The couple married on 11 September, and Leopold's children quickly became fond of their stepmother and called her "maman." Within three months Lilian became pregnant, and as this would not stay a secret for long, Leopold III asked Cardinal van Roey to write a letter that was to be read from the pulpit at Sunday mass in Catholic churches throughout the country. The Belgians were shocked. The image of their lonely heroic King, who was struck with sorrow and humiliation and who thought only about the welfare of his people, was shattered. Suddenly the King was a selfish man who thought only of his own happiness. The second image of Leopold as the grieving widower of the immensely popular Queen Astrid fell apart too. The King's choice became the subject of heavy criticism: how could the King marry now? Hadn't he said that he would share the fate of the Belgian prisoners of war? Many Walloon soldiers were still in captivity in Germany and unable to see their wives, so how could the King remarry if he really meant what he said about wanting to share their fate? And how could he marry a commoner, a Flemish commoner? Some members of the upper class joked that the King would have to include herring in his coat of arms now that he had married the granddaughter of a fish merchant. Lilian was immediately branded a schemer and an adventuress. Leopold was mocked by the people as "the son-in-law of Mr. Baels" (Lilian's father was an unpopular Flemish politician who fled the country during the war to ensure his personal safety and was fired as a result). But their anger was directed chiefly at Lilian, who was referred to as "Lady Codfish" and "the fishmonger's daughter." Because of public indignation against the marriage, Leopold did not dare bestow the title of Queen upon his new wife. She was granted only the title of Princesse de Réthy, after a domain owned by the royal family. Her children, though entitled to call themselves princes and princesses of Belgium, were also deprived of any rights to the throne. Another problem was that the marriage was against the constitution since a royal marriage had to be approved by the government first. The reputation of the King now started to fade in Belgium, where the people came to view him with more suspicion and to wonder if his conduct was really as flawless as they thought. And what about the so-called politics of Laeken?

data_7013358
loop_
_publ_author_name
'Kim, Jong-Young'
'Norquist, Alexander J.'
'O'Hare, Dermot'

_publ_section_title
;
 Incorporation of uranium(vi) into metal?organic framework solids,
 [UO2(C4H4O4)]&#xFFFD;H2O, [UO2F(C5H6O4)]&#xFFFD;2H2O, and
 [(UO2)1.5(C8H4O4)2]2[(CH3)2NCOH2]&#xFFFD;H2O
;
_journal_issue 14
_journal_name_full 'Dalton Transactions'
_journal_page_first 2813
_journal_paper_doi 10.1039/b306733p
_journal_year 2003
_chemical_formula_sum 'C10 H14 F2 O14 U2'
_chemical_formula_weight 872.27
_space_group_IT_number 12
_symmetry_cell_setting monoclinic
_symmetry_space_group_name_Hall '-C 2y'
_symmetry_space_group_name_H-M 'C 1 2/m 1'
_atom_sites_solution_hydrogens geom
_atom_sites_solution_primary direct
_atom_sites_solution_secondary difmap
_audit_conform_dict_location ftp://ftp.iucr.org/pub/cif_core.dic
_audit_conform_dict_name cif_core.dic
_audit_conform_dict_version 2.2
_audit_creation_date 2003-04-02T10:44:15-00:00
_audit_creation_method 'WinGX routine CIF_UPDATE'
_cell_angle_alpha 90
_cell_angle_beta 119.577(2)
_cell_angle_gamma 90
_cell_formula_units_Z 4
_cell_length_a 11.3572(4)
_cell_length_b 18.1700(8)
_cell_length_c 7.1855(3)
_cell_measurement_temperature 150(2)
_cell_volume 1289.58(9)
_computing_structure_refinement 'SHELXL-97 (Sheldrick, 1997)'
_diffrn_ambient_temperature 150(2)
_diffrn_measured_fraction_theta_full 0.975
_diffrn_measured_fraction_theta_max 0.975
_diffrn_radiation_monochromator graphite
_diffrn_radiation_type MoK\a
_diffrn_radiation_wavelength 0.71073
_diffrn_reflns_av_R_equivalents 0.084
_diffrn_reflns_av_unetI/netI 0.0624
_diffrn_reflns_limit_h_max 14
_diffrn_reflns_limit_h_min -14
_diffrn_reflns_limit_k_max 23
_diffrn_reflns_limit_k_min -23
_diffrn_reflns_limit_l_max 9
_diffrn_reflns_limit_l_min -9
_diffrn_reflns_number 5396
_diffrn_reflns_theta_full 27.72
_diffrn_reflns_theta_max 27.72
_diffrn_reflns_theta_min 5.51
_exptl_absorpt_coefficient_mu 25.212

Leopold's political behavior was open to interpretation to say the least. Now he had broken completely with his government, he felt less and less obliged to follow the same path as his ministers in London; instead, he tried to do things the way he thought would be best for his country. One of his actions that would be considered very dubious was his meeting with Adolf Hitler at Berchtesgaden in November 1940, arranged by Leopold's sister, Crown Princess Marie-José of Italy. What the two spoke about was kept secret for a long time and would be a source of all sorts of rumours which would be difficult to dispel. Today, thanks to notes made by the interpreter, Paul Schmidt, we know that during the meeting Leopold first tried to obtain a guarantee of Belgium´s independence but failed. And he failed not least because he was unwilling to make concessions to Hitler. Still he tried to salvage something from the meeting: he tried to soften the German attitude to Belgium as much as he could, arrange food for the people, secure the release of the Belgian soldiers who had been taken prisoner, and ensure that the Belgians would be ruled by a Belgian, not by a German. Eventually he came to realise that none of his requests to alleviate the effects of the war on Belgium would be accepted by Hitler. As a result, he broke down and lost all interest in further negotiation. Even so, this meeting would create much doubt about the King, with many people assuming that he had used it as an opporunity to try to become King-Dictator of the Benelux countries. While Leopold tried to stay on cordial terms with the Germans, he certainly did not befriend them. He was however convinced that the Germans would win the war, or at least that there would be some treaty between Germany and the allies that would keep Belgium under German influence. This explains why he tried not to offend the Germans too much and why he tried to get a good deal from them for his people.